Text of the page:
Question 2: If the Altheimer School District did not receive monetarypayment or other substantive consideration for the transfers, are thetransfers legal?

No. See response to question 1.

Question 3: If the Altheimer School District may donate land or buildingsto a municipality or county, must the transfer be for a “school purpose”or will a transfer for any “public purpose” suffice?

As reflected in my response to your first question, any conveyance of property by a school district must exclusively serve a “school purpose.” As reflected in the enclosed opinions, with the possible exception of a gratuitous conveyance pursuant to A.C.A. § 14-169-803, I believe a school district is obligated to use all reasonable efforts to obtain fair market value or some other adequate consideration that serves a school purpose in connection with any transfer of property the school board deems surplus.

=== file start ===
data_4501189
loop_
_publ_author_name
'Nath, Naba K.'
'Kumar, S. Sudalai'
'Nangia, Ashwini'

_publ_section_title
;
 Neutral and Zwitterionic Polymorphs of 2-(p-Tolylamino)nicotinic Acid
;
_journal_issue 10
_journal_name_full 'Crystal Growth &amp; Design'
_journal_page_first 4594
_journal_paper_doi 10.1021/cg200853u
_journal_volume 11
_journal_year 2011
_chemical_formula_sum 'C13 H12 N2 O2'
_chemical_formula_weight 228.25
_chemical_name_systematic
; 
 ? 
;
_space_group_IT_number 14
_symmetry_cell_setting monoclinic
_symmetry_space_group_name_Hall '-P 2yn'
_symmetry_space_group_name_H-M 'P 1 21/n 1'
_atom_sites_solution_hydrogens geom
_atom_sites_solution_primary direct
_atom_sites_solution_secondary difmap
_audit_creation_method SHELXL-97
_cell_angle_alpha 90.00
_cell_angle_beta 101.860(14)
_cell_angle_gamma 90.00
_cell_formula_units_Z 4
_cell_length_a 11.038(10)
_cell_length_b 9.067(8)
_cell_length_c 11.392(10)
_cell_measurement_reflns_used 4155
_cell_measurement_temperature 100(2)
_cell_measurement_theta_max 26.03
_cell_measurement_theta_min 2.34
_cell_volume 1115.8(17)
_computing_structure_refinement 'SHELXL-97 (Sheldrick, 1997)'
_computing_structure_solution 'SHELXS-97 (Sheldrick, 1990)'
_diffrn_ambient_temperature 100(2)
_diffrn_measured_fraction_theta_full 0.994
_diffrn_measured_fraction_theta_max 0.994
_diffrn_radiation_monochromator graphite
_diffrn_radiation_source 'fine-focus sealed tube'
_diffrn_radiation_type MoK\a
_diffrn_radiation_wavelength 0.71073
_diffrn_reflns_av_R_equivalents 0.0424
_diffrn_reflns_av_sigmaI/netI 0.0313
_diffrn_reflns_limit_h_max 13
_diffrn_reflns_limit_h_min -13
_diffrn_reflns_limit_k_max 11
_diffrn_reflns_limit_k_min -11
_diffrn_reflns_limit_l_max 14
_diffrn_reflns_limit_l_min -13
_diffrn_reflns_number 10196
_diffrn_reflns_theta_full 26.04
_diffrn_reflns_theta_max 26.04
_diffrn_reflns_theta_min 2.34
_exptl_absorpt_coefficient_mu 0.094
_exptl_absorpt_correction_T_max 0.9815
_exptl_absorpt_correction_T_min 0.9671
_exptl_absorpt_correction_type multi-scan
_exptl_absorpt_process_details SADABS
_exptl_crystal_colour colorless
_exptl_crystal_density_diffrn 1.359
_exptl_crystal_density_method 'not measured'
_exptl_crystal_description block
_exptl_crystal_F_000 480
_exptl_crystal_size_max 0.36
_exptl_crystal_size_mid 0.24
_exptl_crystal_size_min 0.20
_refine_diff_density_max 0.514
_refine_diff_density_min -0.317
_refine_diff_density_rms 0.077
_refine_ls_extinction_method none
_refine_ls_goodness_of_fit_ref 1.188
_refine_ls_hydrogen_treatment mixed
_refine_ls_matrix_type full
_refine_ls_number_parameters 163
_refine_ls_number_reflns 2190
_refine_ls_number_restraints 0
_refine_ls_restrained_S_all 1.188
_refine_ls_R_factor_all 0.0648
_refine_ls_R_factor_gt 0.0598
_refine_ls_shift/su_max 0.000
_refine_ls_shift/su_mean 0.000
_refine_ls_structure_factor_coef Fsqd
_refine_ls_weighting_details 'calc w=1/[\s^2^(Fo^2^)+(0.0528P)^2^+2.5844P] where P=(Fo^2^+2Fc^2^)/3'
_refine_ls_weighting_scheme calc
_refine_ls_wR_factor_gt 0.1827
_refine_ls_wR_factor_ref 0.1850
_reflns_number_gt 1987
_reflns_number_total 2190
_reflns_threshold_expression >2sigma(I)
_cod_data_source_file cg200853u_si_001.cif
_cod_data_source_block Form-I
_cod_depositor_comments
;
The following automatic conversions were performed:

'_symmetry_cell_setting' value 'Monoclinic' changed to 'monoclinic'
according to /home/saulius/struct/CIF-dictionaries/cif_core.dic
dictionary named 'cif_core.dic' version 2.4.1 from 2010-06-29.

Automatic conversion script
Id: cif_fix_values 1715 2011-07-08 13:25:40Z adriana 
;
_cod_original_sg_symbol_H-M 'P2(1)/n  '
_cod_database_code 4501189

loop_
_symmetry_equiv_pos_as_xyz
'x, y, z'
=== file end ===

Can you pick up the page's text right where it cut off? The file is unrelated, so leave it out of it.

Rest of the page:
With respect to the question of what nonmonetary consideration might be deemed “adequate” to support a conveyance of school district property, I continue to subscribe to the following analysis I offered in Opinion No. 2004-056:

[T]he Arkansas Supreme Court has held that in certain circumstances” public advantage” can constitute adequate consideration for a sale. See City of Blytheville v. Parks, 221 Ark. 734, 255 S.W.2d 962 (1953). Given the fact that a school district’s sole priority under the constitutional mandates discussed above is the advancement of its student’s educational interests, I believe the “public advantage” that might constitute an element of consideration supporting a sale of district property must be directly related to advancing free, fair and efficient public education.